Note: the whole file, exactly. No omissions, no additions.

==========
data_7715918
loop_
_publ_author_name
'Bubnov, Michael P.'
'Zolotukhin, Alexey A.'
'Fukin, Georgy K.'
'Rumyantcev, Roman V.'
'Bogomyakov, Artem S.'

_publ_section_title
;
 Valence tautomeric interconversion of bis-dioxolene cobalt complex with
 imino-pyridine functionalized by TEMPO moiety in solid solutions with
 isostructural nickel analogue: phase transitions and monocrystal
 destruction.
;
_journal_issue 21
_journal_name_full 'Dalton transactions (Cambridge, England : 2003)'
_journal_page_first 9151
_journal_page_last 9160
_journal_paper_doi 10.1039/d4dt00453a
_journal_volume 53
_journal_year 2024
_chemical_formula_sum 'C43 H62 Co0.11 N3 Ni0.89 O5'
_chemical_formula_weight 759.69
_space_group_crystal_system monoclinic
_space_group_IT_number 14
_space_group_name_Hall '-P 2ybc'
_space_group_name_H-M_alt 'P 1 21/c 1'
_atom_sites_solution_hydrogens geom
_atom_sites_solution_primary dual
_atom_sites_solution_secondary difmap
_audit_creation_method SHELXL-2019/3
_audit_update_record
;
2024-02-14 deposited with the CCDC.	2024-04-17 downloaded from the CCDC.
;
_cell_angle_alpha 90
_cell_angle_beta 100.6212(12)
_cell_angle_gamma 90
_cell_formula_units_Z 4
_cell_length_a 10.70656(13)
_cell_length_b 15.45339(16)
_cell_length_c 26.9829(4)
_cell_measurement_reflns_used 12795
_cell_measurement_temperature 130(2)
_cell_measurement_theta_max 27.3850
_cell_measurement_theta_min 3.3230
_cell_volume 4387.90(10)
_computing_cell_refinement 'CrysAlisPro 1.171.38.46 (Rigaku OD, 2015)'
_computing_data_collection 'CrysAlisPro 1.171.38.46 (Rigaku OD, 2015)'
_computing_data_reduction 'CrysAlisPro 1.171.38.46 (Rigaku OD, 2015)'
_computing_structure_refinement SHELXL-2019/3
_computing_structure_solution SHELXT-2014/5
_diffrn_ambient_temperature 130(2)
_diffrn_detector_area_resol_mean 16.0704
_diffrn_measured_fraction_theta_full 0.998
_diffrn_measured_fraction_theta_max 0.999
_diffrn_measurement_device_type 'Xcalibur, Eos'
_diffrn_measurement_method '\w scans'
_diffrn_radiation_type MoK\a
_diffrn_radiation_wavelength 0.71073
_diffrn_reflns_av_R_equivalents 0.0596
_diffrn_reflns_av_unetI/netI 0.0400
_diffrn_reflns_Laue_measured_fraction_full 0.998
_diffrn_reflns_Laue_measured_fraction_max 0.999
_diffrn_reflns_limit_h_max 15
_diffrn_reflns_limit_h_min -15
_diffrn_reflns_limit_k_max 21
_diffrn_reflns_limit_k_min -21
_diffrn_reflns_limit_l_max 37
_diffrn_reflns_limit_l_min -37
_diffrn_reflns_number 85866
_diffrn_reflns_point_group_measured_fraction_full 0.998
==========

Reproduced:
data_7715918
loop_
_publ_author_name
'Bubnov, Michael P.'
'Zolotukhin, Alexey A.'
'Fukin, Georgy K.'
'Rumyantcev, Roman V.'
'Bogomyakov, Artem S.'

_publ_section_title
;
 Valence tautomeric interconversion of bis-dioxolene cobalt complex with
 imino-pyridine functionalized by TEMPO moiety in solid solutions with
 isostructural nickel analogue: phase transitions and monocrystal
 destruction.
;
_journal_issue 21
_journal_name_full 'Dalton transactions (Cambridge, England : 2003)'
_journal_page_first 9151
_journal_page_last 9160
_journal_paper_doi 10.1039/d4dt00453a
_journal_volume 53
_journal_year 2024
_chemical_formula_sum 'C43 H62 Co0.11 N3 Ni0.89 O5'
_chemical_formula_weight 759.69
_space_group_crystal_system monoclinic
_space_group_IT_number 14
_space_group_name_Hall '-P 2ybc'
_space_group_name_H-M_alt 'P 1 21/c 1'
_atom_sites_solution_hydrogens geom
_atom_sites_solution_primary dual
_atom_sites_solution_secondary difmap
_audit_creation_method SHELXL-2019/3
_audit_update_record
;
2024-02-14 deposited with the CCDC.	2024-04-17 downloaded from the CCDC.
;
_cell_angle_alpha 90
_cell_angle_beta 100.6212(12)
_cell_angle_gamma 90
_cell_formula_units_Z 4
_cell_length_a 10.70656(13)
_cell_length_b 15.45339(16)
_cell_length_c 26.9829(4)
_cell_measurement_reflns_used 12795
_cell_measurement_temperature 130(2)
_cell_measurement_theta_max 27.3850
_cell_measurement_theta_min 3.3230
_cell_volume 4387.90(10)
_computing_cell_refinement 'CrysAlisPro 1.171.38.46 (Rigaku OD, 2015)'
_computing_data_collection 'CrysAlisPro 1.171.38.46 (Rigaku OD, 2015)'
_computing_data_reduction 'CrysAlisPro 1.171.38.46 (Rigaku OD, 2015)'
_computing_structure_refinement SHELXL-2019/3
_computing_structure_solution SHELXT-2014/5
_diffrn_ambient_temperature 130(2)
_diffrn_detector_area_resol_mean 16.0704
_diffrn_measured_fraction_theta_full 0.998
_diffrn_measured_fraction_theta_max 0.999
_diffrn_measurement_device_type 'Xcalibur, Eos'
_diffrn_measurement_method '\w scans'
_diffrn_radiation_type MoK\a
_diffrn_radiation_wavelength 0.71073
_diffrn_reflns_av_R_equivalents 0.0596
_diffrn_reflns_av_unetI/netI 0.0400
_diffrn_reflns_Laue_measured_fraction_full 0.998
_diffrn_reflns_Laue_measured_fraction_max 0.999
_diffrn_reflns_limit_h_max 15
_diffrn_reflns_limit_h_min -15
_diffrn_reflns_limit_k_max 21
_diffrn_reflns_limit_k_min -21
_diffrn_reflns_limit_l_max 37
_diffrn_reflns_limit_l_min -37
_diffrn_reflns_number 85866
_diffrn_reflns_point_group_measured_fraction_full 0.998